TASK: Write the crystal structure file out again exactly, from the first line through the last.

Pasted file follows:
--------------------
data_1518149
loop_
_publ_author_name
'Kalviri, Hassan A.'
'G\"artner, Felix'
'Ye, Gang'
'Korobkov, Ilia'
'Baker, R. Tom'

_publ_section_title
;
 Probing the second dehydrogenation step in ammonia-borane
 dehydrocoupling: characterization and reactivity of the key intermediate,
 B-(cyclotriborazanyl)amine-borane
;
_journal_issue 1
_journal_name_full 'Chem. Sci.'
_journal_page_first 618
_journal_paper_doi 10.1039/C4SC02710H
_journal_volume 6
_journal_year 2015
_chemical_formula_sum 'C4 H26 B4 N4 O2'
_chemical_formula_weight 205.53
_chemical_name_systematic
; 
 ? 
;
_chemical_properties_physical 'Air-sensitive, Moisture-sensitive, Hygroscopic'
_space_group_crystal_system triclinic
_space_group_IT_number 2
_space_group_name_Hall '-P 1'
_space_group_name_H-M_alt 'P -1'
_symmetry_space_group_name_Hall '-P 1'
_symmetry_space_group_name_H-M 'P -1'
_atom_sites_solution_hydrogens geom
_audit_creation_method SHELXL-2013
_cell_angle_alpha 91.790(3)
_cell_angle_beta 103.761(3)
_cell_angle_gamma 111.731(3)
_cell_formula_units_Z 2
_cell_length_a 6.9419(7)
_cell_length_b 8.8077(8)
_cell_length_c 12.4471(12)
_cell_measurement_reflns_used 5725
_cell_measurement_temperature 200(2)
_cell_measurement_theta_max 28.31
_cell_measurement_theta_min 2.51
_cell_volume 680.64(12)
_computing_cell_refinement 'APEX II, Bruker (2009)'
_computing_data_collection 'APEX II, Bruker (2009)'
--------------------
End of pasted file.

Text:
data_1518149
loop_
_publ_author_name
'Kalviri, Hassan A.'
'G\"artner, Felix'
'Ye, Gang'
'Korobkov, Ilia'
'Baker, R. Tom'

_publ_section_title
;
 Probing the second dehydrogenation step in ammonia-borane
 dehydrocoupling: characterization and reactivity of the key intermediate,
 B-(cyclotriborazanyl)amine-borane
;
_journal_issue 1
_journal_name_full 'Chem. Sci.'
_journal_page_first 618
_journal_paper_doi 10.1039/C4SC02710H
_journal_volume 6
_journal_year 2015
_chemical_formula_sum 'C4 H26 B4 N4 O2'
_chemical_formula_weight 205.53
_chemical_name_systematic
; 
 ? 
;
_chemical_properties_physical 'Air-sensitive, Moisture-sensitive, Hygroscopic'
_space_group_crystal_system triclinic
_space_group_IT_number 2
_space_group_name_Hall '-P 1'
_space_group_name_H-M_alt 'P -1'
_symmetry_space_group_name_Hall '-P 1'
_symmetry_space_group_name_H-M 'P -1'
_atom_sites_solution_hydrogens geom
_audit_creation_method SHELXL-2013
_cell_angle_alpha 91.790(3)
_cell_angle_beta 103.761(3)
_cell_angle_gamma 111.731(3)
_cell_formula_units_Z 2
_cell_length_a 6.9419(7)
_cell_length_b 8.8077(8)
_cell_length_c 12.4471(12)
_cell_measurement_reflns_used 5725
_cell_measurement_temperature 200(2)
_cell_measurement_theta_max 28.31
_cell_measurement_theta_min 2.51
_cell_volume 680.64(12)
_computing_cell_refinement 'APEX II, Bruker (2009)'
_computing_data_collection 'APEX II, Bruker (2009)'